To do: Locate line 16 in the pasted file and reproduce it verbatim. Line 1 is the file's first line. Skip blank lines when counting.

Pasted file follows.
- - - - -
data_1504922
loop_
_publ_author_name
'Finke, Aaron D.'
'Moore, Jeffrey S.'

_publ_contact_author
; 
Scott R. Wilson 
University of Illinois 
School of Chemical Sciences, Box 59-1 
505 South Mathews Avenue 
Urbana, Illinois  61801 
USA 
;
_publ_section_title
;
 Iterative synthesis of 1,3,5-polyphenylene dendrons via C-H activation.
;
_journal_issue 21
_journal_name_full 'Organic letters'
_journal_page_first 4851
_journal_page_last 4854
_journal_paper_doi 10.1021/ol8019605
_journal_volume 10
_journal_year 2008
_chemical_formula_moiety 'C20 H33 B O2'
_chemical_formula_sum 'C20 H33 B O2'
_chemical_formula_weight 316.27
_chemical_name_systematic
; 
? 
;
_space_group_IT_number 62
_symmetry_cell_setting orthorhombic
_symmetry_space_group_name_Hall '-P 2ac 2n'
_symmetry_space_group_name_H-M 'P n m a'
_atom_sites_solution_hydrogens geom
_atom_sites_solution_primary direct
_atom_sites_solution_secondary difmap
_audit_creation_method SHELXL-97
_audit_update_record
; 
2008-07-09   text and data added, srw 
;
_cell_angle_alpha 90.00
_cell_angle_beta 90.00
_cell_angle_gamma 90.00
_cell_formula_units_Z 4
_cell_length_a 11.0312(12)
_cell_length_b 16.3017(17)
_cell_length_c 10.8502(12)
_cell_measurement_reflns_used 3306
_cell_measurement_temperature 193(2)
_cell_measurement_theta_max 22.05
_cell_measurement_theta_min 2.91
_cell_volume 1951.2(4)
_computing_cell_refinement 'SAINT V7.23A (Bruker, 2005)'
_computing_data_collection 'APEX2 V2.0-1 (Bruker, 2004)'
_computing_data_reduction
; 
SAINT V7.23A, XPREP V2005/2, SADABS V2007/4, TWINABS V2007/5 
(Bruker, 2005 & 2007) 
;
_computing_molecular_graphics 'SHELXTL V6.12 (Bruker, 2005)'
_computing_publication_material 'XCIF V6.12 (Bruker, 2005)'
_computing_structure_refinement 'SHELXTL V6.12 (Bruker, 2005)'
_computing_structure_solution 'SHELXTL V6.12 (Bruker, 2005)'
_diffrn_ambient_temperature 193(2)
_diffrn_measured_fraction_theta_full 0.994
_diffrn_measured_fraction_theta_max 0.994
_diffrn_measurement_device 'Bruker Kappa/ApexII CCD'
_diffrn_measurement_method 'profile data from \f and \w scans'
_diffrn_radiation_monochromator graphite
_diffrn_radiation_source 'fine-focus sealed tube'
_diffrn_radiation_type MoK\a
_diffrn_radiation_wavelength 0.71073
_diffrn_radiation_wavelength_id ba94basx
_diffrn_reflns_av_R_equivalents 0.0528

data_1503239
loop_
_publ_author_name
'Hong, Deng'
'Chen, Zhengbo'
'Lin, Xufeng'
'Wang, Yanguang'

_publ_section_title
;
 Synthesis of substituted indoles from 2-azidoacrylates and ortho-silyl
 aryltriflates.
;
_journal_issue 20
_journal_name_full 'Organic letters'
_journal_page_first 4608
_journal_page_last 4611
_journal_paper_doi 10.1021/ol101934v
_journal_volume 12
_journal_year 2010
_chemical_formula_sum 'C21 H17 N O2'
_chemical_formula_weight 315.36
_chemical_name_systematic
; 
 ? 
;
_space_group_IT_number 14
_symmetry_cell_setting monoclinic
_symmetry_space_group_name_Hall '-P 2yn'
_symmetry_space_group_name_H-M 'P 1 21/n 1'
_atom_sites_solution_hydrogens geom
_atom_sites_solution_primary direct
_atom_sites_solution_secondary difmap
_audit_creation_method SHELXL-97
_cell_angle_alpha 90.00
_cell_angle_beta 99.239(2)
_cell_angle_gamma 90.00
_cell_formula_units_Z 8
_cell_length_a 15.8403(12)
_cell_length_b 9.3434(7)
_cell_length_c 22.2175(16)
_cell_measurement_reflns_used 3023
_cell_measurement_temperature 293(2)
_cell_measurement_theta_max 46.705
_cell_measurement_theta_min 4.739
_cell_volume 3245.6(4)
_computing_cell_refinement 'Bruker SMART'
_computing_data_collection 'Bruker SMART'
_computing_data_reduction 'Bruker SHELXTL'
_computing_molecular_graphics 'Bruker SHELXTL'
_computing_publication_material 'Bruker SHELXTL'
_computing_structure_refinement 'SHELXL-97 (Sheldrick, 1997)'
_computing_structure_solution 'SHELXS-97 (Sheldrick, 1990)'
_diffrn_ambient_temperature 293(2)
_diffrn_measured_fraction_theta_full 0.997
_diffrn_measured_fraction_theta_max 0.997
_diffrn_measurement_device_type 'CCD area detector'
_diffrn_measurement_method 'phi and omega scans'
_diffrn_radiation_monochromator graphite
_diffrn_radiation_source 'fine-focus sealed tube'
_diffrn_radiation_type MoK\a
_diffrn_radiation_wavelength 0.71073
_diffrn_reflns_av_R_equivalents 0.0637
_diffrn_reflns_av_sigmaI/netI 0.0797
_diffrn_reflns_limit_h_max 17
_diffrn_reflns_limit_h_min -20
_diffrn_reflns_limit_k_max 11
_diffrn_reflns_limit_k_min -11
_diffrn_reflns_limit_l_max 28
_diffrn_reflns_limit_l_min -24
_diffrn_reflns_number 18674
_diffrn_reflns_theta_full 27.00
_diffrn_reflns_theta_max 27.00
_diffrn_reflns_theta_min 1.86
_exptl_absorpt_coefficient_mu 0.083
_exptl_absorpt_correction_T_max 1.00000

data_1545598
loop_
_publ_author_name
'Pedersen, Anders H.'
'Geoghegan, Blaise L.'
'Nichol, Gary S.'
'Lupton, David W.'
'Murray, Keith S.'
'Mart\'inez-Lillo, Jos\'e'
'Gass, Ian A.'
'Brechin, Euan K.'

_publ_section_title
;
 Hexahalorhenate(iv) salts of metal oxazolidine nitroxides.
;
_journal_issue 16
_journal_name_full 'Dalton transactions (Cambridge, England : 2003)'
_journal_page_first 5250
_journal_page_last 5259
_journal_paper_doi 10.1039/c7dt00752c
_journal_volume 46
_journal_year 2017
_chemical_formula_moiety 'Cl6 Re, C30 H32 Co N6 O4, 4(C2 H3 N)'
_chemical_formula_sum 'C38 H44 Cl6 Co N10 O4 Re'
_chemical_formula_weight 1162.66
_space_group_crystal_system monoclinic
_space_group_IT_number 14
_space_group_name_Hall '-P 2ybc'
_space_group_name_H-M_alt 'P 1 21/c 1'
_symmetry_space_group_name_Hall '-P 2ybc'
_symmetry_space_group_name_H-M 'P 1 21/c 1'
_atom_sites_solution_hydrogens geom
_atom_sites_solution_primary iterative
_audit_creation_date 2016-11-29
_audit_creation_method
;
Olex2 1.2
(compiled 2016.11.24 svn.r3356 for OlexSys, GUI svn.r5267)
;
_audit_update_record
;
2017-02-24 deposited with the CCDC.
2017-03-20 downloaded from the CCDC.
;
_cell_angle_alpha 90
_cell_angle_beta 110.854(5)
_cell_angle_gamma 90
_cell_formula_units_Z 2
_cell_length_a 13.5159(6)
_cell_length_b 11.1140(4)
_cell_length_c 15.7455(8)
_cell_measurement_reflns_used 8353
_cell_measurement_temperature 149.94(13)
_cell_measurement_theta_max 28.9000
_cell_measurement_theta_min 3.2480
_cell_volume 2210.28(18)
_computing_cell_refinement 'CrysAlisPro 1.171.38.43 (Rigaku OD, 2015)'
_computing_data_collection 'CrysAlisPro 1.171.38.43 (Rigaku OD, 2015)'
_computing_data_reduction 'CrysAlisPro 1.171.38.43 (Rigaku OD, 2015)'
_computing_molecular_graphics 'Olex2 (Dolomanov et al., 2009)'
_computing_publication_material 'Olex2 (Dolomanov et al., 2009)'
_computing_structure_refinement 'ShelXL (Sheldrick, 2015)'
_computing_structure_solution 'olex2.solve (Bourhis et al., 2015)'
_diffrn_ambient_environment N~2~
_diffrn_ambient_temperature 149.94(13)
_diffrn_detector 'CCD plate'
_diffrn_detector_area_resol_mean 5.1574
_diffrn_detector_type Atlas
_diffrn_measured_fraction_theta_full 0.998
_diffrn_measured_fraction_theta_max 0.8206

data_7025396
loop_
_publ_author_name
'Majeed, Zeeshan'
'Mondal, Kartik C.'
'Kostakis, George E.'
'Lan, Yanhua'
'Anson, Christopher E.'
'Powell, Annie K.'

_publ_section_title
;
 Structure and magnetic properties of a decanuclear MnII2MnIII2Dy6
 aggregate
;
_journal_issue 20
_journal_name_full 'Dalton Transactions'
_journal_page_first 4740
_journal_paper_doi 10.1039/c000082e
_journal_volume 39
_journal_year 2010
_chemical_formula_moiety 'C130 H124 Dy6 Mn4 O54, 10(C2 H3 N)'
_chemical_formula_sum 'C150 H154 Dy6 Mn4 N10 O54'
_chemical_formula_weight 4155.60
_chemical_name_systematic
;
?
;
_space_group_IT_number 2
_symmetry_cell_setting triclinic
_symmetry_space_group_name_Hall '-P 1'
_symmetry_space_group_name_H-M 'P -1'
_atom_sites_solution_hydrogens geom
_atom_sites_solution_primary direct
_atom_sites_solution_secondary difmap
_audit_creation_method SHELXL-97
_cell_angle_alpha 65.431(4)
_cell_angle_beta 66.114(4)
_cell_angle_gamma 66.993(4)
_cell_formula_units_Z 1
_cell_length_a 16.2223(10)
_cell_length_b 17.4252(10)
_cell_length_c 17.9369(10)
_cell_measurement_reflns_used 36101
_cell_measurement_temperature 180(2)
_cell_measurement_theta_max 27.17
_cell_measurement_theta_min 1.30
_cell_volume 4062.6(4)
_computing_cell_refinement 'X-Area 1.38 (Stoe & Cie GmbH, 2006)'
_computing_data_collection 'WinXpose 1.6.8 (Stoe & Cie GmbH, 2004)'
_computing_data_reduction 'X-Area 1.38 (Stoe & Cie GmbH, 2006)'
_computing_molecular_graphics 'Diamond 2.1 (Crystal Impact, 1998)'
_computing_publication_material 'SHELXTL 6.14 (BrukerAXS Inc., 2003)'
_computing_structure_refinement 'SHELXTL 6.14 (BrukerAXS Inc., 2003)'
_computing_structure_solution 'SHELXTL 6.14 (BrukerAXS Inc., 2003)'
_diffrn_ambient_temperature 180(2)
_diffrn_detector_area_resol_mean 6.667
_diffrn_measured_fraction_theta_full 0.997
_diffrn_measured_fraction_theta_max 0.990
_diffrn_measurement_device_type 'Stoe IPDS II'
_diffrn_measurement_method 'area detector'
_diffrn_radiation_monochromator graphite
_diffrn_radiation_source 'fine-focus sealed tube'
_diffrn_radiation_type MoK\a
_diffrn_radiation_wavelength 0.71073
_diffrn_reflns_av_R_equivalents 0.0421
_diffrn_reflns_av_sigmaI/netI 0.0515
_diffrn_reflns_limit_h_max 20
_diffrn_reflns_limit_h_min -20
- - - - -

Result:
;